The group also agreed that functional aspects of ecosystems are more resilient than structural aspects (e.g. primary production could go unaffected even if several species of algae were impacted by a stressor). This implies that a focus on protection against impacts on ecosystem structure would generally protect major ecosystem functional aspects too. However, it must be recognised that some species have specific value, because they provide important ecological services, they are charismatic, or are rare. However, we have little appreciation of a relationship between scarcity and sensitivity to stressors (are they rare because they are sensitive?). We seek to protect structure, and thereby function, in a generic (non-ecological) way and, based on the corroboration from field evidence, generally seem to succeed. However, we should be careful that the proportion of species at risk does not lead to functional ecosystem change e.g. if pollinators were in the affected fraction of species. Scenarios that look at specific receptors need be systematically considered but this is much more challenging when the aim is to develop a generic criterion, as opposed to a well-defined ecosystem or habitat .

In the current regulatory paradigm, the (largely unknown) variability between different ecotypes is dealt with by focussing on structural protection in our thresholds. We have been seeking to protect all but the most sensitive 5% of species by setting an HC5-NOEC based threshold criterion, based on clean water laboratory studies and most sensitive endpoints, in the expectation that such a threshold will provide adequate protection to a wide range of communities. With hindsight, where SSDs are used to estimate a threshold for a single stressor, the approach appears to be protective, but the approach may be too simplistic: we usually rely on information about the sensitivity of a sample of closely related individuals of a species to the stressor over a fixed period of exposure. We are not making effective use of the wider insights that are now available about (1) ecological, (2) chemical, (3) exposure, or (4) toxicological influences on risk. The following examples illustrate this over-simplicity.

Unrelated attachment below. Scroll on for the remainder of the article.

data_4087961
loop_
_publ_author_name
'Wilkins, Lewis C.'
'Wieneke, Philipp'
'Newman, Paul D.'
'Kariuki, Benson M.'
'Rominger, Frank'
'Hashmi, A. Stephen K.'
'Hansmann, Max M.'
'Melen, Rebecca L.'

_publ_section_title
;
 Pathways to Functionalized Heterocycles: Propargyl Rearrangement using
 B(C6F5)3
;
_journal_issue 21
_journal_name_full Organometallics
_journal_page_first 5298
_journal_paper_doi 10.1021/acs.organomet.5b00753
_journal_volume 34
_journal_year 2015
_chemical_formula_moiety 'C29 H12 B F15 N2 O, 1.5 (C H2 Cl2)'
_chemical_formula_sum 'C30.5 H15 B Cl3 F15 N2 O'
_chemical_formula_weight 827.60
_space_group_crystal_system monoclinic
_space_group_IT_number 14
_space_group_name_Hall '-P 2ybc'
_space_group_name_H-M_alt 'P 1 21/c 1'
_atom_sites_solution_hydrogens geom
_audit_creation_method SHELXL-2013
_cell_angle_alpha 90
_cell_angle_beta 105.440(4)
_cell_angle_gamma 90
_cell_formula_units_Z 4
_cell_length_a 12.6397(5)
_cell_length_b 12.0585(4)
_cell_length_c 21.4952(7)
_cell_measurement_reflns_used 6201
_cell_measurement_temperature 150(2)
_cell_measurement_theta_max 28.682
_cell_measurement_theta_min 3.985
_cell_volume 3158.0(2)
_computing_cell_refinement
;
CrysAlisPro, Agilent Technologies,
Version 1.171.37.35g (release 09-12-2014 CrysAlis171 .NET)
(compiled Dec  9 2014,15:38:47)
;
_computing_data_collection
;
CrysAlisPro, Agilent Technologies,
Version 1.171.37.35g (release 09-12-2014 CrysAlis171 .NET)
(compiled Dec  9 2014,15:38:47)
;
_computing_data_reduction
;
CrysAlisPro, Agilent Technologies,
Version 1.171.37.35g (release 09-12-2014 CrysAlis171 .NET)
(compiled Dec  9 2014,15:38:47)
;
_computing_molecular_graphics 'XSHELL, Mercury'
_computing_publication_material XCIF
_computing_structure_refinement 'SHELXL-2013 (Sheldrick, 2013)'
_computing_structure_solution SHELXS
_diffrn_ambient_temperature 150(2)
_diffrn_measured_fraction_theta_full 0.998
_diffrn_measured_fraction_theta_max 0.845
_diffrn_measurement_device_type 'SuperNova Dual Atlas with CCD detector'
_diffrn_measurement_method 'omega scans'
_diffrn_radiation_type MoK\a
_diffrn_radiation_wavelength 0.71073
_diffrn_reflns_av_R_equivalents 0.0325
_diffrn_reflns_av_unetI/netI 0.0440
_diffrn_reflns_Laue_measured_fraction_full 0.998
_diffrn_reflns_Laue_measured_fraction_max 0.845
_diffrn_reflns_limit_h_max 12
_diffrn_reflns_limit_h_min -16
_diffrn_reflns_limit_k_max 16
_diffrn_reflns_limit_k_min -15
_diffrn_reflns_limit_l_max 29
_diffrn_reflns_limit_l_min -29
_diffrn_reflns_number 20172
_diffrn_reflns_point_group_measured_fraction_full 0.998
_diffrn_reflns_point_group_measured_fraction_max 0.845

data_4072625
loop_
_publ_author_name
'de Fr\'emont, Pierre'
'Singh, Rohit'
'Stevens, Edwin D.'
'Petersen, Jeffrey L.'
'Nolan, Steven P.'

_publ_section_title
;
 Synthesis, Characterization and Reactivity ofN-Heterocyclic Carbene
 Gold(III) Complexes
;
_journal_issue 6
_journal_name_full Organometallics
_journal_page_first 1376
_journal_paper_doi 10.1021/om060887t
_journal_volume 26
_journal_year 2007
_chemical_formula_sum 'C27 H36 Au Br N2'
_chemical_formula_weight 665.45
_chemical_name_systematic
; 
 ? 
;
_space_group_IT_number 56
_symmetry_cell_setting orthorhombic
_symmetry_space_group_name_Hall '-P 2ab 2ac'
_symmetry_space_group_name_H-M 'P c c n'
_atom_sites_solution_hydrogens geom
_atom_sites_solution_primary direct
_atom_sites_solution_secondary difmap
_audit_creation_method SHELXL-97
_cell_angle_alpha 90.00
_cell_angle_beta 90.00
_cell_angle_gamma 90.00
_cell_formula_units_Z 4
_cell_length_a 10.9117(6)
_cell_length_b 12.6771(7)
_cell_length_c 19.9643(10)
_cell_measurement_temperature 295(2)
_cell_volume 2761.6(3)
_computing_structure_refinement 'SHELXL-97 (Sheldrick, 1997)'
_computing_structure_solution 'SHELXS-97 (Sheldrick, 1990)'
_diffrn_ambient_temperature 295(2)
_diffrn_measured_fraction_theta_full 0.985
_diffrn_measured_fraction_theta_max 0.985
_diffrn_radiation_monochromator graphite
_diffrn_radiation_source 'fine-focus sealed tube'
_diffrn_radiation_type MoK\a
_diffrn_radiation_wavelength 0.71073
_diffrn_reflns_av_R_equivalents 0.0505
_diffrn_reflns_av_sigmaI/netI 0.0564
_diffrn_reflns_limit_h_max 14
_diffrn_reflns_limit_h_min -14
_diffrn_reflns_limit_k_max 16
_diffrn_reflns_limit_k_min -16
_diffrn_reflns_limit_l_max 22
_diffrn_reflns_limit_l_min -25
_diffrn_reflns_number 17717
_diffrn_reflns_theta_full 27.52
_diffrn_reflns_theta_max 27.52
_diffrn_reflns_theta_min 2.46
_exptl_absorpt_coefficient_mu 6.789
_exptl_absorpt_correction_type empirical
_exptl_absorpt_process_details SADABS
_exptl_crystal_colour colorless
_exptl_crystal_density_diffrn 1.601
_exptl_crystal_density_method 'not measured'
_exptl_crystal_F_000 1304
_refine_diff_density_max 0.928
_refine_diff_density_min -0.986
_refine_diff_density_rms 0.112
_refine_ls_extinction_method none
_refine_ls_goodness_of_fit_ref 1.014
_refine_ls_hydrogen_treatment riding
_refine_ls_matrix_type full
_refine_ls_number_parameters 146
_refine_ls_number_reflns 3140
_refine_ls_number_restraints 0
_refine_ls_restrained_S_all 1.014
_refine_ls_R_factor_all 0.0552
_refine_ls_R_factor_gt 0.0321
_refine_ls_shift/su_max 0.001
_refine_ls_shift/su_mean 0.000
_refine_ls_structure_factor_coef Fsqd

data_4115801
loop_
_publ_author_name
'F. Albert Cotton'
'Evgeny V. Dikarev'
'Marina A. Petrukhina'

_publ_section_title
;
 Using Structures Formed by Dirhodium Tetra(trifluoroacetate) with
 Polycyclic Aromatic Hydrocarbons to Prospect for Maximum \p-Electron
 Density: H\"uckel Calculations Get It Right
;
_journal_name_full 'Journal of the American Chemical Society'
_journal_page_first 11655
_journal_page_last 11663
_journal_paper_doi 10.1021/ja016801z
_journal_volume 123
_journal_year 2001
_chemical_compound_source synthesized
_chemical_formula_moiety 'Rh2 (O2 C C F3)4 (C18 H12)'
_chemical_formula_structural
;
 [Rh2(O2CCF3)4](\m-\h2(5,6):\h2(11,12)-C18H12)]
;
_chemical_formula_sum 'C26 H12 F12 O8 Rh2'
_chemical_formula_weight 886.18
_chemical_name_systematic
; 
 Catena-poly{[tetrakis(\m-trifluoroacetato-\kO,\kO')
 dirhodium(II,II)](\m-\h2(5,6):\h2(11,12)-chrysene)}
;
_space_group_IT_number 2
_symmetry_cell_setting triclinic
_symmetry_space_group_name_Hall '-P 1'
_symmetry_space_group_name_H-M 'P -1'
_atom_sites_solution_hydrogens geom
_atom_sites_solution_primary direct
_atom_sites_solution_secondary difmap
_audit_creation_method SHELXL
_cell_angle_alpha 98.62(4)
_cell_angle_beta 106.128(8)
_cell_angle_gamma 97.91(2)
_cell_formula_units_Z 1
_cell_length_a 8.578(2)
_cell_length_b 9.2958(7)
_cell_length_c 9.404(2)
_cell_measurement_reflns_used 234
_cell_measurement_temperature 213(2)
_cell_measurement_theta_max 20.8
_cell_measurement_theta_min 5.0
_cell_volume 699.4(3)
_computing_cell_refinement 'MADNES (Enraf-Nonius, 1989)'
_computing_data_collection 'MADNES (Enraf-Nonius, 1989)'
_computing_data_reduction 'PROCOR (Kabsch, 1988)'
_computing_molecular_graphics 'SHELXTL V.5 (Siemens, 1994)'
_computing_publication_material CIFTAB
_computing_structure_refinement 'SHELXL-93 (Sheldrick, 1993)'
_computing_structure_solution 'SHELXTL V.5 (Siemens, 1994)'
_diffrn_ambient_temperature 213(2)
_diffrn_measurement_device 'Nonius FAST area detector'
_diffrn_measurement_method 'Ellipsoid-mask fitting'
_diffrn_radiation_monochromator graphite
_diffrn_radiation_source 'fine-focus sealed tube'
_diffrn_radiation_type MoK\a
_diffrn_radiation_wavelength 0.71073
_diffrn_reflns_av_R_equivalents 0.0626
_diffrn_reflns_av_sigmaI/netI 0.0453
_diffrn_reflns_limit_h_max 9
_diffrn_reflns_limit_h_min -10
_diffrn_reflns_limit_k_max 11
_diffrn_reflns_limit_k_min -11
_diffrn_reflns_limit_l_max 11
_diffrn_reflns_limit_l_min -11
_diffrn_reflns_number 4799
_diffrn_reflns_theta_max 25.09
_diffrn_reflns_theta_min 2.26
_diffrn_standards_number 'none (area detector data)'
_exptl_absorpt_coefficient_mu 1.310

• Ecological aspects: this includes an understanding of interdependencies between species through food webs (system level), or the relationship between sensitivity and traits such as reproductive strategy and feeding behaviour (species level). Instead of describing communities of organisms in terms of the species they contain, they could be described in terms of the traits they exhibit, or their dependencies on each other. Some aspects of food web architecture may be common to many ecosystem types, so this is where our effort should focus initially. Past studies for example have already looked into QSSRs (Quantitative Species Sensitivity Relationships), where not only chemical sensitivity but also relationships with body size and so on were studied. Trait-related studies are on-going in this respect.

It might be expected that the responses of organisms in extreme environments (e.g. highly saline) or where there is adaptation to stressors e.g. in metal mine tailings) are linked to the physiological adaptations needed for those environments.

  • Chemical behaviour: There is now a much better understanding of the importance of water chemistry on bioavailability of metals and hence their toxicity to aquatic organisms. Bioavailability is now explicitly incorporated into SSDs for some metals. The influence of pH on weak acids could readily be accommodated in a similar way, giving rise to more environmentally relevant estimates of risk. The effect should be to lead to more accurate assessments of risk so that any remediation is directed to where it is really needed.
  • Chemical exposure: The exposure profiles of many substances are known to affect the response of organisms, and these can be characterised. For example, many household chemicals typically give rise to low-level chronic exposure from point sources, whilst some insecticides applied to arable and tree crops are more likely to give rise to short episodes of exposure such as following accidental overspray or run-off shortly after application. Sessile organisms in estuaries are likely to experience diurnal variations in exposure to chemicals with tidal ebb and flow.